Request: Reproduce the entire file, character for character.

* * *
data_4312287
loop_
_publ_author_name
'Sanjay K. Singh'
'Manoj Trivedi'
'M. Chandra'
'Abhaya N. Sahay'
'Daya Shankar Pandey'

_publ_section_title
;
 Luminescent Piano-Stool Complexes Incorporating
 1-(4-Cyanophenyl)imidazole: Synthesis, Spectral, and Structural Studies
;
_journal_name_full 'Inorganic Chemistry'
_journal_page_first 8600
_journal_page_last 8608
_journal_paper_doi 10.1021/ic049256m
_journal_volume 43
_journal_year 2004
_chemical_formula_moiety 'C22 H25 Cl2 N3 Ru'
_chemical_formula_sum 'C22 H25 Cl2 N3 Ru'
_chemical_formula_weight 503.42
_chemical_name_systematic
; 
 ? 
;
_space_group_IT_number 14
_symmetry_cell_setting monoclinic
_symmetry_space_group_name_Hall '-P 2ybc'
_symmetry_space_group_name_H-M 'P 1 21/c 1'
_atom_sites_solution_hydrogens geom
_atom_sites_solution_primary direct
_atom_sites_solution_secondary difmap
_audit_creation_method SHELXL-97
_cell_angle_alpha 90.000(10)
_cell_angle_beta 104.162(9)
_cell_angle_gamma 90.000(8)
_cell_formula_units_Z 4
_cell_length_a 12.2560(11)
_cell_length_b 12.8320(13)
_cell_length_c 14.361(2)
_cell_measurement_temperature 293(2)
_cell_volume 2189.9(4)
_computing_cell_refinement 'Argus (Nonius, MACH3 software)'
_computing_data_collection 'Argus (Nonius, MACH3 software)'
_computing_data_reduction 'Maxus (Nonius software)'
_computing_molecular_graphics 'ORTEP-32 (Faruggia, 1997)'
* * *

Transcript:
data_4312287
loop_
_publ_author_name
'Sanjay K. Singh'
'Manoj Trivedi'
'M. Chandra'
'Abhaya N. Sahay'
'Daya Shankar Pandey'

_publ_section_title
;
 Luminescent Piano-Stool Complexes Incorporating
 1-(4-Cyanophenyl)imidazole: Synthesis, Spectral, and Structural Studies
;
_journal_name_full 'Inorganic Chemistry'
_journal_page_first 8600
_journal_page_last 8608
_journal_paper_doi 10.1021/ic049256m
_journal_volume 43
_journal_year 2004
_chemical_formula_moiety 'C22 H25 Cl2 N3 Ru'
_chemical_formula_sum 'C22 H25 Cl2 N3 Ru'
_chemical_formula_weight 503.42
_chemical_name_systematic
; 
 ? 
;
_space_group_IT_number 14
_symmetry_cell_setting monoclinic
_symmetry_space_group_name_Hall '-P 2ybc'
_symmetry_space_group_name_H-M 'P 1 21/c 1'
_atom_sites_solution_hydrogens geom
_atom_sites_solution_primary direct
_atom_sites_solution_secondary difmap
_audit_creation_method SHELXL-97
_cell_angle_alpha 90.000(10)
_cell_angle_beta 104.162(9)
_cell_angle_gamma 90.000(8)
_cell_formula_units_Z 4
_cell_length_a 12.2560(11)
_cell_length_b 12.8320(13)
_cell_length_c 14.361(2)
_cell_measurement_temperature 293(2)
_cell_volume 2189.9(4)
_computing_cell_refinement 'Argus (Nonius, MACH3 software)'
_computing_data_collection 'Argus (Nonius, MACH3 software)'
_computing_data_reduction 'Maxus (Nonius software)'
_computing_molecular_graphics 'ORTEP-32 (Faruggia, 1997)'